There are many receptor types in the body, with various functions and various mechanisms of transduction. Receptor cells are considered to be part of the peripheral nervous system, as they are the first step in conveying information from the periphery to the brain.

Many receptor cells do not fire action potentials. Action potentials are widely considered to be a key property of neurons. Instead, receptors often operate by graded responses. For example, upon illumination photoreceptors gradually hyperpolarize. Cochlear hair cells gadually depolarize when the stereocilia are bent into one direction and hyperpolarize when they go in the opposite direction. Hence, many receptors are in fact analog sensors, whereas spiking neurons can be considered to be operating in binary (all-or-nothing) mode.

Given their similarities and differences, are receptor cells classified as neurons?

Credits: This question was formulated after a discussion with @OneFace on the question "Relationship between nerves and axons"

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    $\begingroup$ Lol I was planning to ask this! Good question though. I am specifically interested in knowing if mechanoreceptors can be considered neurons. $\endgroup$ – One Face Feb 17 '15 at 11:28
  • $\begingroup$ Lol - I thought to ask and answer. so it allows more input here. It is a question that has been on my mind for ages. $\endgroup$ – AliceD Feb 17 '15 at 12:05

Short answer

Receptor cells are specialized neurons


There are, globally, three types of neurons (Eckert's Animal Physiology):

  1. Sensory neurons: these cells transmit information from external stimuli (e.g., sound, light, pressure), or from internal stimuli (e.g., blood oxygen level or head orientation);
  2. Interneurons: these cells connect other neurons within the central nervous system;
  3. Motor neurons: these neurons carry effector signals to effector organs, causing contraction of muscles or secretion by gland cells.

To illustrate these classes of neurons let's consider the visual peripheral system. Fig. 1 shows a schematized representation of the retinal circuitry, connecting the photoreceptors to the ganglion cells of the optic nerve (interneurons):


Source: Instituto Balseiro

The photoreceptor's response is graded. Notably, the bipolar cell, being an interneuron has also a graded response. The bipolar cells convey the signal, in turn, to the ganglion cells that translate the analog, graded signals into a binary, neural spiking code that enters the optic nerve.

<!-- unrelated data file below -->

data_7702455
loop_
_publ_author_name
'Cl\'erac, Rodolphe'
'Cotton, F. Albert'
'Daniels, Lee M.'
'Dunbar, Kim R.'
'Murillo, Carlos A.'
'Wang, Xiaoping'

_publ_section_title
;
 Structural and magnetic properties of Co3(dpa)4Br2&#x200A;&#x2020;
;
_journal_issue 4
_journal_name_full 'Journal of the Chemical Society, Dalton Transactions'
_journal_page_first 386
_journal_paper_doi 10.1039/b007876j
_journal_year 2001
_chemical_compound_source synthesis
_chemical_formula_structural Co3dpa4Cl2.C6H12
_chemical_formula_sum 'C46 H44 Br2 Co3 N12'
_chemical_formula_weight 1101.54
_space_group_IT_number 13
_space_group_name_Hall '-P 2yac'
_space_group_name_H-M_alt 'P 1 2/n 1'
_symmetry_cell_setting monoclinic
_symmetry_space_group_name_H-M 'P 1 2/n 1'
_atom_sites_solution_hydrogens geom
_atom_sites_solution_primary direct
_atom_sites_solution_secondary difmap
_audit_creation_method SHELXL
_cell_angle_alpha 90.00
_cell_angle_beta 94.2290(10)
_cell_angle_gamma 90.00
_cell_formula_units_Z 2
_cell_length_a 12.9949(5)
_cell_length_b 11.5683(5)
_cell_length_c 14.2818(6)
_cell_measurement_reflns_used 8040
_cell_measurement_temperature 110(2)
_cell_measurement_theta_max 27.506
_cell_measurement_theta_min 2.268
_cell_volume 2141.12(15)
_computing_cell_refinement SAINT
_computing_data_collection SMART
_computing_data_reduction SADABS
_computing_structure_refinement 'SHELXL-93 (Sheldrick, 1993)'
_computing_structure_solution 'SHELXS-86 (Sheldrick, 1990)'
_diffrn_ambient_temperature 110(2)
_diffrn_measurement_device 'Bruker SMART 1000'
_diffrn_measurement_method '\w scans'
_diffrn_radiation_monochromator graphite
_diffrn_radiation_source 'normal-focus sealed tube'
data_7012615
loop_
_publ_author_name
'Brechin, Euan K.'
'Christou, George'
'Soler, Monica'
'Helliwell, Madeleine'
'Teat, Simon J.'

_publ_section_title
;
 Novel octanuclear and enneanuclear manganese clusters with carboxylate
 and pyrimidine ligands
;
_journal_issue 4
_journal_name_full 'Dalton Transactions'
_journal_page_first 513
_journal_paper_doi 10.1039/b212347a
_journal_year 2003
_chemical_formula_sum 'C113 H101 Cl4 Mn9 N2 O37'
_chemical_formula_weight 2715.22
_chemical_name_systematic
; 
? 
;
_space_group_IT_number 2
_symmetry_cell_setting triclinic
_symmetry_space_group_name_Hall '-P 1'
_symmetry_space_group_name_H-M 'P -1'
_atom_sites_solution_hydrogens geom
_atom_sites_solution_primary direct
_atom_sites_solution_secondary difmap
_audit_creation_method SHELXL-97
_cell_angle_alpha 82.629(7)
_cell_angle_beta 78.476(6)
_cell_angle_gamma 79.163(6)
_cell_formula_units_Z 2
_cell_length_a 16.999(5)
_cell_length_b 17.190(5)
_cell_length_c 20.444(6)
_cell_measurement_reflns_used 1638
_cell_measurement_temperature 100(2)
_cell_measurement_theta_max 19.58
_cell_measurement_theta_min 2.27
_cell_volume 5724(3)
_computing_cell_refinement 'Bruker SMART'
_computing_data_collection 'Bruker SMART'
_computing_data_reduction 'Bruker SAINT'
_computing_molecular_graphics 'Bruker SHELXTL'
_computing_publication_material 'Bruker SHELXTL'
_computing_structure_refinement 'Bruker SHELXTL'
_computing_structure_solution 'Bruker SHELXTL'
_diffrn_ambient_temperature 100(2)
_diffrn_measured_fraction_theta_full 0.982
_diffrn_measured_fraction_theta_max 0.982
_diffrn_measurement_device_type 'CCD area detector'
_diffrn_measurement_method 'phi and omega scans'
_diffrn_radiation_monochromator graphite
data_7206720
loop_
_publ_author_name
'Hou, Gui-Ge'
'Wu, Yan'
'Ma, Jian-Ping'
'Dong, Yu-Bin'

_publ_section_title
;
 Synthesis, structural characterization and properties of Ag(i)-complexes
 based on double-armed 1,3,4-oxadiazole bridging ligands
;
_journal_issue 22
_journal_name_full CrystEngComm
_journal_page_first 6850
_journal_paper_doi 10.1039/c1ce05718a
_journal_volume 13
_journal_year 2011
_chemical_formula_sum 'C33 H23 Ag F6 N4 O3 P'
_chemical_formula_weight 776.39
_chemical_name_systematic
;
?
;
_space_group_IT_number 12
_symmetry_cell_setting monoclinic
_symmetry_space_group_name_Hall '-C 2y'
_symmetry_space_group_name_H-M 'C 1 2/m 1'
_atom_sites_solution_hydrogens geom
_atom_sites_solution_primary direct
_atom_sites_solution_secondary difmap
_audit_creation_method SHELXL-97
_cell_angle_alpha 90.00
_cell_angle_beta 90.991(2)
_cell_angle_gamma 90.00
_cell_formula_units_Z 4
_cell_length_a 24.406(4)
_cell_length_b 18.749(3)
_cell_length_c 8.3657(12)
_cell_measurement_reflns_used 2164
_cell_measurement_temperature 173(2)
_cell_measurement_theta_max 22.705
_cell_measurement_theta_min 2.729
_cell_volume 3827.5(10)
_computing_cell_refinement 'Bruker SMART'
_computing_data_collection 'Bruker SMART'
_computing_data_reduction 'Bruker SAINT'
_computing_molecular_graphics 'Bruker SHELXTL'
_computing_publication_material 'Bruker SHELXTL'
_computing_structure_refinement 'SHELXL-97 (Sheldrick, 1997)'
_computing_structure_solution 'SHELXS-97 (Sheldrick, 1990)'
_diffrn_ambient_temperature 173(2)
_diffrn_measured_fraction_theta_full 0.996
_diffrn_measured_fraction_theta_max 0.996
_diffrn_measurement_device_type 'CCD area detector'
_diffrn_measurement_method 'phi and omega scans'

Receptor cells are considered neurons, but they are highly specialized. Although interneurons may come in various shapes and sizes, they are not so specialized as receptor cells. The photoreceptor, for example, has a highly specialized dendritic region containing the photosensitive pigment and membrane stacks that capture light.

Another receptor is the Pacinian corpuscle, a vibrotactile mechanoreceptor of the skin:

Source: Pixgood

In this case, the receptor cell is in fact a myelinized and spiking neuron that functionally much resembles an interneuron. Just as the photoreceptor, the dendritic part does not connect to another neuron, but is highly specialized structure designed to sense a physical external stimulus. In case of the Painian corpuscle, it is an onion-like structure consisting of many lamina. These lamellar structures substantially change the receptor's response to mechanical stimuli. Specifically, it allows the corpuscle to respond rapidly to pressure changes and allow it to faithfully transmit vibratory stimuli.


Eckert, Animal Phsyiology:
- Chapter 5 - The Physiological basis of Neuronal Function
- Chapter 7 - Sensing the Environment

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    $\begingroup$ I think there are more types of neurons. Several cortical/hippocampal neurons cannot be called interneurons (a term generally used for modulatory neurons) $\endgroup$ – WYSIWYG Feb 17 '15 at 12:14
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    $\begingroup$ I think you can add a statement that the gene expression profiles of these cells closely match that of other kinds of neurons (compared to other excitable cells). They also have the same developmental origin and therefore they can be classified as neurons. Regarding point#1: I had looked at expression data from retina as well as brain; I am just telling an observation from the back of my mind. Need to verify that. $\endgroup$ – WYSIWYG Feb 17 '15 at 12:21
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    $\begingroup$ Neither hair cells (fig 1) in the inner ear nor taste receptor cells are neurons. They are modified epithelial cells (i.e. during development, they come from non-neural ectoderm). Additionally, Merkel cells in the somatosensory system (which might or might not be doing the actual transduction) are also derived from skin. $\endgroup$ – alexforrence Feb 24 '15 at 20:49
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    $\begingroup$ That's why I emphasized non-neural ectoderm. It seems like a pretty good place to draw a line in the sand. I don't think that this answer addresses the question completely; I'll try to write up one in the next couple of days. $\endgroup$ – alexforrence Feb 25 '15 at 13:50
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    $\begingroup$ @alexforrence Question is what is the right classification method- gene expression profile or developmental origin. I don't think the latter makes sense when we now know about iPSCs. Even though these cells may originate from epithelial cells, I guess they are functionally neuronal. $\endgroup$ – WYSIWYG Feb 26 '15 at 13:48

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